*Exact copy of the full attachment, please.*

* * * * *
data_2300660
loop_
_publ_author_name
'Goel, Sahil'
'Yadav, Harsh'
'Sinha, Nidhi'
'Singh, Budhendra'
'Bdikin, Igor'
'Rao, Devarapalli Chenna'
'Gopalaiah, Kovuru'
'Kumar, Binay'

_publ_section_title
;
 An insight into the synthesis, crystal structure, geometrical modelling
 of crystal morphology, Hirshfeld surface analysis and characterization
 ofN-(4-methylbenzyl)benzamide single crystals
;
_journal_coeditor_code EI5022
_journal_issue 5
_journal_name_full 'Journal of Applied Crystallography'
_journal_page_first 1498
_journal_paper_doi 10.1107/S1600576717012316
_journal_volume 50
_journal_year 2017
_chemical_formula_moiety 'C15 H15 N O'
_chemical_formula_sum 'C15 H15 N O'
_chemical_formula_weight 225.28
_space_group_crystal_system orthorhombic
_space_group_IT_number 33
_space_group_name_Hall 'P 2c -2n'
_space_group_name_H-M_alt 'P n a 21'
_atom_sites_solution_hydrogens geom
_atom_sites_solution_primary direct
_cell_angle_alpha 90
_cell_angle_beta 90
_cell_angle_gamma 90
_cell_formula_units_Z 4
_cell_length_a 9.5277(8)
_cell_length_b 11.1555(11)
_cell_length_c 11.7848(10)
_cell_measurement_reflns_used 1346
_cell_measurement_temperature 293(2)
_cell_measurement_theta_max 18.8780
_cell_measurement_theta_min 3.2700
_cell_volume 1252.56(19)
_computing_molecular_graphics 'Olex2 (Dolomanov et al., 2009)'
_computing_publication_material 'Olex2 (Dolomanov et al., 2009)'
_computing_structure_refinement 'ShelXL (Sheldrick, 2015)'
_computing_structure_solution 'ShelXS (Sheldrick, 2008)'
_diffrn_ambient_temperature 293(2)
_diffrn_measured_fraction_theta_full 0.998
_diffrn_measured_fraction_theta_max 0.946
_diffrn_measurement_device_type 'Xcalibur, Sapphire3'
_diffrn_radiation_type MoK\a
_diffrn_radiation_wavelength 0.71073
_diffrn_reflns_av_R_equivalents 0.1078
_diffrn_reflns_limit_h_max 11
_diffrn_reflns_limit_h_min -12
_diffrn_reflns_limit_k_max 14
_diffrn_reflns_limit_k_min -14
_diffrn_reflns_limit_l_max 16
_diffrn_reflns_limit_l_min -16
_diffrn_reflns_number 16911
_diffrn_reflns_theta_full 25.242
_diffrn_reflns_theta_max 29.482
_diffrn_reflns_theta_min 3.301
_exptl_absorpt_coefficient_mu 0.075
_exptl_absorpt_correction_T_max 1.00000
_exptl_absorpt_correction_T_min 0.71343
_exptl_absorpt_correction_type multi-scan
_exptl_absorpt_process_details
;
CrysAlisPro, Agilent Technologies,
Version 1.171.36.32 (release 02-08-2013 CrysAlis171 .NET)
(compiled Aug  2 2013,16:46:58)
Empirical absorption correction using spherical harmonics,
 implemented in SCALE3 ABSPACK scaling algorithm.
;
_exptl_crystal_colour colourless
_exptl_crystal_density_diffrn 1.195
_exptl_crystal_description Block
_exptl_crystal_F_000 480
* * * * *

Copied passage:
data_2300660
loop_
_publ_author_name
'Goel, Sahil'
'Yadav, Harsh'
'Sinha, Nidhi'
'Singh, Budhendra'
'Bdikin, Igor'
'Rao, Devarapalli Chenna'
'Gopalaiah, Kovuru'
'Kumar, Binay'

_publ_section_title
;
 An insight into the synthesis, crystal structure, geometrical modelling
 of crystal morphology, Hirshfeld surface analysis and characterization
 ofN-(4-methylbenzyl)benzamide single crystals
;
_journal_coeditor_code EI5022
_journal_issue 5
_journal_name_full 'Journal of Applied Crystallography'
_journal_page_first 1498
_journal_paper_doi 10.1107/S1600576717012316
_journal_volume 50
_journal_year 2017
_chemical_formula_moiety 'C15 H15 N O'
_chemical_formula_sum 'C15 H15 N O'
_chemical_formula_weight 225.28
_space_group_crystal_system orthorhombic
_space_group_IT_number 33
_space_group_name_Hall 'P 2c -2n'
_space_group_name_H-M_alt 'P n a 21'
_atom_sites_solution_hydrogens geom
_atom_sites_solution_primary direct
_cell_angle_alpha 90
_cell_angle_beta 90
_cell_angle_gamma 90
_cell_formula_units_Z 4
_cell_length_a 9.5277(8)
_cell_length_b 11.1555(11)
_cell_length_c 11.7848(10)
_cell_measurement_reflns_used 1346
_cell_measurement_temperature 293(2)
_cell_measurement_theta_max 18.8780
_cell_measurement_theta_min 3.2700
_cell_volume 1252.56(19)
_computing_molecular_graphics 'Olex2 (Dolomanov et al., 2009)'
_computing_publication_material 'Olex2 (Dolomanov et al., 2009)'
_computing_structure_refinement 'ShelXL (Sheldrick, 2015)'
_computing_structure_solution 'ShelXS (Sheldrick, 2008)'
_diffrn_ambient_temperature 293(2)
_diffrn_measured_fraction_theta_full 0.998
_diffrn_measured_fraction_theta_max 0.946
_diffrn_measurement_device_type 'Xcalibur, Sapphire3'
_diffrn_radiation_type MoK\a
_diffrn_radiation_wavelength 0.71073
_diffrn_reflns_av_R_equivalents 0.1078
_diffrn_reflns_limit_h_max 11
_diffrn_reflns_limit_h_min -12
_diffrn_reflns_limit_k_max 14
_diffrn_reflns_limit_k_min -14
_diffrn_reflns_limit_l_max 16
_diffrn_reflns_limit_l_min -16
_diffrn_reflns_number 16911
_diffrn_reflns_theta_full 25.242
_diffrn_reflns_theta_max 29.482
_diffrn_reflns_theta_min 3.301
_exptl_absorpt_coefficient_mu 0.075
_exptl_absorpt_correction_T_max 1.00000
_exptl_absorpt_correction_T_min 0.71343
_exptl_absorpt_correction_type multi-scan
_exptl_absorpt_process_details
;
CrysAlisPro, Agilent Technologies,
Version 1.171.36.32 (release 02-08-2013 CrysAlis171 .NET)
(compiled Aug  2 2013,16:46:58)
Empirical absorption correction using spherical harmonics,
 implemented in SCALE3 ABSPACK scaling algorithm.
;
_exptl_crystal_colour colourless
_exptl_crystal_density_diffrn 1.195
_exptl_crystal_description Block
_exptl_crystal_F_000 480